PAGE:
An alternative to the use of each participant’s own self-report of neighborhood characteristics is to combine the responses of several residents of the same neighborhood [28]. Theoretically, by averaging over measurement error in individual responses, this aggregation process may yield a more valid measure of the “objective” neighborhood construct of interest. This approach can be implemented by aggregating the responses of participants in a health study in order to characterize a given neighborhood represented in the study, or by conducting a separate survey co-located with health study participants in order to derive measures for areas which can then be linked to health study participants based on their place of residence. The rationale for conducting a separate survey is two-fold: (1) the focus of the survey is assessment of area or neighborhood characteristics and hence a more detailed assessment can be included than is possible in the health study itself (where neighborhoods are only one of several domains being assessed) (2) the separate survey allows for denser sampling in space which is likely to improve estimation of the area-level construct of interest.

In some cases it may be advantageous to combine the separate survey approach with a similar data collection approach targeted at the health study participants themselves. This would allow simultaneous investigation of the self-reported, individual-level perceived measure and the aggregate (potentially more “objective”) neighborhood-level measure. An alternative to conducting a separate survey is to employ trained raters to evaluate neighborhoods in systematic fashion on pre-specified dimensions. This approach, originally used in sociology has been termed systematic social observation [29]. It has the advantage that raters can be trained and assessments conducted in a systematic and quality controlled manner. A disadvantage is that some constructs (e.g. social cohesion) may not be measurable using this approach because their assessment necessitates the knowledge and perceptions of residents. The logistics and cost of systematic social observation also make it a difficult approach to implement across very broad geographic areas. The advantages of systematic social observation over survey and census measures in characterizing specific neighborhood conditions relevant to health are only beginning to be systematically evaluated [30, 31].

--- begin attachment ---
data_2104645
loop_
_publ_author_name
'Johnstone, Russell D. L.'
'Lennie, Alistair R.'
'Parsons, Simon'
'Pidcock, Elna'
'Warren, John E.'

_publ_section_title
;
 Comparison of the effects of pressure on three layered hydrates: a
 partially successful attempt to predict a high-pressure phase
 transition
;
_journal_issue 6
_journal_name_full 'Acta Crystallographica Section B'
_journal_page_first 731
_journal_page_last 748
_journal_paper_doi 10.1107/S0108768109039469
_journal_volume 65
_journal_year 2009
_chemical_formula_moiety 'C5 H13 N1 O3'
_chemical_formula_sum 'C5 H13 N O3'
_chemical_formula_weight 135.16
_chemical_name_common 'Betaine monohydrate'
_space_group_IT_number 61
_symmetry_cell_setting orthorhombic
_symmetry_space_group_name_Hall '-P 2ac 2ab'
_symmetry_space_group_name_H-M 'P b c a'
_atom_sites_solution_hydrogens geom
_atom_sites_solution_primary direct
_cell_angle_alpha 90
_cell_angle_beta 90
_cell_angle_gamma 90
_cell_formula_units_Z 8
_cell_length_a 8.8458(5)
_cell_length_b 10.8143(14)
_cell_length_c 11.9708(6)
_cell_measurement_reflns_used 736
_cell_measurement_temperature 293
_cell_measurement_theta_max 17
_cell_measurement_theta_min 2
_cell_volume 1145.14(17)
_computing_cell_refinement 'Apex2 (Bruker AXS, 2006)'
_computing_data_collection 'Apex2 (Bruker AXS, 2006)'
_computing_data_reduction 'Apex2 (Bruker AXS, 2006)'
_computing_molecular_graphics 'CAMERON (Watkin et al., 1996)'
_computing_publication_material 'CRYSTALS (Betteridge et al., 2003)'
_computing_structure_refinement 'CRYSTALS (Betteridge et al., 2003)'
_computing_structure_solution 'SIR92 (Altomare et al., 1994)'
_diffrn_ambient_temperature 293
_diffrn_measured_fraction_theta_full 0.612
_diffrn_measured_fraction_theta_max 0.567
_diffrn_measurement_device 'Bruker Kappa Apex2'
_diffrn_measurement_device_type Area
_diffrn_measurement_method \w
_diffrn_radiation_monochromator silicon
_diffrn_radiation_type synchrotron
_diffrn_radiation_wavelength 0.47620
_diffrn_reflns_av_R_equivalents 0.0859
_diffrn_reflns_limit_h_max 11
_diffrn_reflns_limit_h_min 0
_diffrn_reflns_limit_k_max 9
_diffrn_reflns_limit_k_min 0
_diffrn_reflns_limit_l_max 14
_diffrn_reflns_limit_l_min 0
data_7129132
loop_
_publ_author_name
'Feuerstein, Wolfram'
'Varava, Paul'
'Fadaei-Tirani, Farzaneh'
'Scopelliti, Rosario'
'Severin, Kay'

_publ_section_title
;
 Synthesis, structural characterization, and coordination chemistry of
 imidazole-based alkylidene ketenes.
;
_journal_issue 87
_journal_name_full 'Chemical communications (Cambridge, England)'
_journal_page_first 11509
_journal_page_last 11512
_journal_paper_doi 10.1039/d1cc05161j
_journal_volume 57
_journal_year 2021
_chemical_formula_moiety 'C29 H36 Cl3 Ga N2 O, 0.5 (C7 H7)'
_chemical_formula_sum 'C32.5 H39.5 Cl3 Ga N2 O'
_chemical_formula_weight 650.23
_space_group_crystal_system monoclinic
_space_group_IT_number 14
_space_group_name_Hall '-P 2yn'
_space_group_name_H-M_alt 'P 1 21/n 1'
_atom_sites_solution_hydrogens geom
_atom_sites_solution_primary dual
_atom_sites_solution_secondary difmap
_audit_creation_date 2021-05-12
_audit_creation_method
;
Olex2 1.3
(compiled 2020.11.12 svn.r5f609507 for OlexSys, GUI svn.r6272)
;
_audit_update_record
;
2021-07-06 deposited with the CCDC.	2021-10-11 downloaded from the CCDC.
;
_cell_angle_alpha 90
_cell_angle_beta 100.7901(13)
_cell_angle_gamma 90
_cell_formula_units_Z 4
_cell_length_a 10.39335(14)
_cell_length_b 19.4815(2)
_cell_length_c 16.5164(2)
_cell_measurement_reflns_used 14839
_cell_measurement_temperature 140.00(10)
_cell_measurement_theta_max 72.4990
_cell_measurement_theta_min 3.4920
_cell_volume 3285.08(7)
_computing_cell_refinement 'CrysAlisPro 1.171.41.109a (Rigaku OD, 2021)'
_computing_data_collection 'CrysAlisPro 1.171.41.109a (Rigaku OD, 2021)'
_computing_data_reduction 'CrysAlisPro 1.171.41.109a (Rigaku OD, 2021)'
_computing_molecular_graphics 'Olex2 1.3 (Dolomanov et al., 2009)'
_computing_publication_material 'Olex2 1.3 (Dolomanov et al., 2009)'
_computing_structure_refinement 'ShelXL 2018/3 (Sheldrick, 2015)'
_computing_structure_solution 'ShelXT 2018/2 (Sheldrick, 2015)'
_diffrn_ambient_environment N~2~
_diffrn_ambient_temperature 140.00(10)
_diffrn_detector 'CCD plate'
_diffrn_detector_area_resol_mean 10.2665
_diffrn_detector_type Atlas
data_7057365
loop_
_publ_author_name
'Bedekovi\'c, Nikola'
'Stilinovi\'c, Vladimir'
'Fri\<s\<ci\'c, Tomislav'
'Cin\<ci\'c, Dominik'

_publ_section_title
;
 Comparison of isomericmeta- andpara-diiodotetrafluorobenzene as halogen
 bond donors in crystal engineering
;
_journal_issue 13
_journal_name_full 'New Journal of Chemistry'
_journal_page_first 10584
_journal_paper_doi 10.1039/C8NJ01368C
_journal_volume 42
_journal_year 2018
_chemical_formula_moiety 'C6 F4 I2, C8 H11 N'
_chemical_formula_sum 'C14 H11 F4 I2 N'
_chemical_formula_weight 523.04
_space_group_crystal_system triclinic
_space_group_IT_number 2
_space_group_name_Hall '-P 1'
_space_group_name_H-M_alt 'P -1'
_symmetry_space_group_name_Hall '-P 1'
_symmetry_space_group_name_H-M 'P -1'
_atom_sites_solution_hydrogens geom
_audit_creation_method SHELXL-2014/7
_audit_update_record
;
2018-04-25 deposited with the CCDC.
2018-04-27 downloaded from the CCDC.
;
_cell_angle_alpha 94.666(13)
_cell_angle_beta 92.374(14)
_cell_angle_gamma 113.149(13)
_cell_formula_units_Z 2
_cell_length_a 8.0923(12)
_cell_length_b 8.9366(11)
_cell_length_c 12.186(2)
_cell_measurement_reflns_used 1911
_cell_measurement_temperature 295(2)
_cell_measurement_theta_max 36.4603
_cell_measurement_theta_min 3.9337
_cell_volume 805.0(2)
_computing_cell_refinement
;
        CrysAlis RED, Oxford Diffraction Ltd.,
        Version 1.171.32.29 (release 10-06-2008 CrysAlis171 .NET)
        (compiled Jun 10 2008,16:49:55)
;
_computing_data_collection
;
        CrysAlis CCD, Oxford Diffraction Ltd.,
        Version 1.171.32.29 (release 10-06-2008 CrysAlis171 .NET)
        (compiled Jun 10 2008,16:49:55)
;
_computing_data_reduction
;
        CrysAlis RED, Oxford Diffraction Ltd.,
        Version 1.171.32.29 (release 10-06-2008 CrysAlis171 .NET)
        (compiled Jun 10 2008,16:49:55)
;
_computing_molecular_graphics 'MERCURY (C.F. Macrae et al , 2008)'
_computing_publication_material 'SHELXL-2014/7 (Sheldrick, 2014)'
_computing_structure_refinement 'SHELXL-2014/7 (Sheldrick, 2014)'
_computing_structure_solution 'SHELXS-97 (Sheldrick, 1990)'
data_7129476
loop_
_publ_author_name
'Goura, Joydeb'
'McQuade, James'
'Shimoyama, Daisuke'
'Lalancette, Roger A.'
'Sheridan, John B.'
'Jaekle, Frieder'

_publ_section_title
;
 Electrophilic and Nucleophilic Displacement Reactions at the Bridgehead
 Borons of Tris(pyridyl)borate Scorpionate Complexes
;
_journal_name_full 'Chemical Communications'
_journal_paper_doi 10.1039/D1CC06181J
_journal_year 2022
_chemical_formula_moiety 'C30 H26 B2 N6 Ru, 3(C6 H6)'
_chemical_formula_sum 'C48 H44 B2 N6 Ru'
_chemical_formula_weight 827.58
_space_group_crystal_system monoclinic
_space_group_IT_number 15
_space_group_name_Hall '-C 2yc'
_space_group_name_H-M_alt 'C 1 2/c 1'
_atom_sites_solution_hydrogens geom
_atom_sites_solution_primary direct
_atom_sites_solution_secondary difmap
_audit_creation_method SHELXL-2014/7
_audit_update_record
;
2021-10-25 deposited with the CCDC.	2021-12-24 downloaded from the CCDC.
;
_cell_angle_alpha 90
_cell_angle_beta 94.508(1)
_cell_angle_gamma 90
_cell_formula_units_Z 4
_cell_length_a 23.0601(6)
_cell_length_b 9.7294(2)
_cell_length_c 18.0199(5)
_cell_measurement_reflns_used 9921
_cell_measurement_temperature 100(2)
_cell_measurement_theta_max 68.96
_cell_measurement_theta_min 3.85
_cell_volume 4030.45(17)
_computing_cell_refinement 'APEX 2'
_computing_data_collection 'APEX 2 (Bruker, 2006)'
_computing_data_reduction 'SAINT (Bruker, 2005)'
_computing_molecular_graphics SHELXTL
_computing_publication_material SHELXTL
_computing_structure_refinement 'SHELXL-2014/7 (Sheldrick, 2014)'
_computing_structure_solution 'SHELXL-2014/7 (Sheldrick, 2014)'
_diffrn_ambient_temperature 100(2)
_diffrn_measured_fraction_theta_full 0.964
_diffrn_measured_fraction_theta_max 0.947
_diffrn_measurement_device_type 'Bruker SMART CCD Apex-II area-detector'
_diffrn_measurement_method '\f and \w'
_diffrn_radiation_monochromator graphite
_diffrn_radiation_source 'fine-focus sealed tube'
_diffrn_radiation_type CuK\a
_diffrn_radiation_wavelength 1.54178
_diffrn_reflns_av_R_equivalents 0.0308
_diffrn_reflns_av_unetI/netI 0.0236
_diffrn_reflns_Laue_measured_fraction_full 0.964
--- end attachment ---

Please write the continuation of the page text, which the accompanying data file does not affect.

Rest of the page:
A growing body of work has begun to focus on assessing the measurement properties of area measures constructed by aggregating the responses of survey participants or the observations of raters. This field has been referred to as ecometrics [28, 32]. Traditionally psychometrics has evaluated the measurement properties of scales administered to individuals (for example the extent to which an individual’s reponses to different items of a scale are consistent with each other). Ecometrics moves beyond the individual-level to an assessment of the measurement properties at the area-level. If the construct of interest differs in a systematic fashion across areas (and if the scale used appropriately captures this variation), respondents or raters within a given area should be more likely to agree in their assessment than respondents or raters from different areas. Thus a key indicator of the measurement properties of the area-level measure is the within-neighborhood intraclass correlation coefficient for the scale of interest, which quantifies the extent to which respondents or rates agree in their assessment of a given neighborhood. The assessment of the measurement properties of neighborhood-level measures can be assessed using three-level multilevel models (sale items nested within person nested within neighborhoods). Another issue is the construction of the aggregate measures itself especially when the number of observations differs substantially by neighborhoods and some neighborhoods have few observations. In the case of neighborhoods with small numbers of observations, measures based simply on aggregating the observed data may have important measurement error. The use of shrinkage estimates such as empirical Bayes estimates (which address this problem) as well as the potential use other area level covariates to improve the estimate for a given area (as in conditional empirical bayes estimates) is beginning to be evaluated in health research [28, 33].